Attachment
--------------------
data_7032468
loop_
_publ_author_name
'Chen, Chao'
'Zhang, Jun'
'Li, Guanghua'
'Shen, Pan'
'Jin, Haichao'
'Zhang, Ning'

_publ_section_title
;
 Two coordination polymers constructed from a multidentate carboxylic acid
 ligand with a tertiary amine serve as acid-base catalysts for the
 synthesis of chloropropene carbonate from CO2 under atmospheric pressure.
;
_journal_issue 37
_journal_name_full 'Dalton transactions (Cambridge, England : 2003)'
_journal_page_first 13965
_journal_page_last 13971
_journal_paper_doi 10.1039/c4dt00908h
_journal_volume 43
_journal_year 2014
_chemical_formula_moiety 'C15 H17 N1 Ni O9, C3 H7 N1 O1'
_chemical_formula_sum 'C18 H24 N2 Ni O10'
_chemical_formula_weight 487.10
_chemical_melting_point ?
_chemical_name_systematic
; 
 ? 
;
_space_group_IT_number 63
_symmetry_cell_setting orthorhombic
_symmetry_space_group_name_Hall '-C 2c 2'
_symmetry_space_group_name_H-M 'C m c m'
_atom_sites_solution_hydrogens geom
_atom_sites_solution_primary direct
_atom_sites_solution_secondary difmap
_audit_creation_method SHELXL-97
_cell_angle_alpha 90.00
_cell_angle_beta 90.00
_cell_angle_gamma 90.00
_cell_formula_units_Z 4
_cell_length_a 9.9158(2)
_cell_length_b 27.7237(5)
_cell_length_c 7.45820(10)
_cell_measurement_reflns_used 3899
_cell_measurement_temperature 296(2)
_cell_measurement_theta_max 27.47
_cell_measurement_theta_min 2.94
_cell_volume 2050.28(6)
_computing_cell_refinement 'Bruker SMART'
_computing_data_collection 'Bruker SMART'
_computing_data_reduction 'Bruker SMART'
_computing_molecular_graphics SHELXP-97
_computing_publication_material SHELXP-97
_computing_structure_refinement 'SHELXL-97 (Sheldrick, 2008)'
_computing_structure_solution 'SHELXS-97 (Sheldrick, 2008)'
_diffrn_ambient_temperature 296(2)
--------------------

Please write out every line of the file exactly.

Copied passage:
data_7032468
loop_
_publ_author_name
'Chen, Chao'
'Zhang, Jun'
'Li, Guanghua'
'Shen, Pan'
'Jin, Haichao'
'Zhang, Ning'

_publ_section_title
;
 Two coordination polymers constructed from a multidentate carboxylic acid
 ligand with a tertiary amine serve as acid-base catalysts for the
 synthesis of chloropropene carbonate from CO2 under atmospheric pressure.
;
_journal_issue 37
_journal_name_full 'Dalton transactions (Cambridge, England : 2003)'
_journal_page_first 13965
_journal_page_last 13971
_journal_paper_doi 10.1039/c4dt00908h
_journal_volume 43
_journal_year 2014
_chemical_formula_moiety 'C15 H17 N1 Ni O9, C3 H7 N1 O1'
_chemical_formula_sum 'C18 H24 N2 Ni O10'
_chemical_formula_weight 487.10
_chemical_melting_point ?
_chemical_name_systematic
; 
 ? 
;
_space_group_IT_number 63
_symmetry_cell_setting orthorhombic
_symmetry_space_group_name_Hall '-C 2c 2'
_symmetry_space_group_name_H-M 'C m c m'
_atom_sites_solution_hydrogens geom
_atom_sites_solution_primary direct
_atom_sites_solution_secondary difmap
_audit_creation_method SHELXL-97
_cell_angle_alpha 90.00
_cell_angle_beta 90.00
_cell_angle_gamma 90.00
_cell_formula_units_Z 4
_cell_length_a 9.9158(2)
_cell_length_b 27.7237(5)
_cell_length_c 7.45820(10)
_cell_measurement_reflns_used 3899
_cell_measurement_temperature 296(2)
_cell_measurement_theta_max 27.47
_cell_measurement_theta_min 2.94
_cell_volume 2050.28(6)
_computing_cell_refinement 'Bruker SMART'
_computing_data_collection 'Bruker SMART'
_computing_data_reduction 'Bruker SMART'
_computing_molecular_graphics SHELXP-97
_computing_publication_material SHELXP-97
_computing_structure_refinement 'SHELXL-97 (Sheldrick, 2008)'
_computing_structure_solution 'SHELXS-97 (Sheldrick, 2008)'
_diffrn_ambient_temperature 296(2)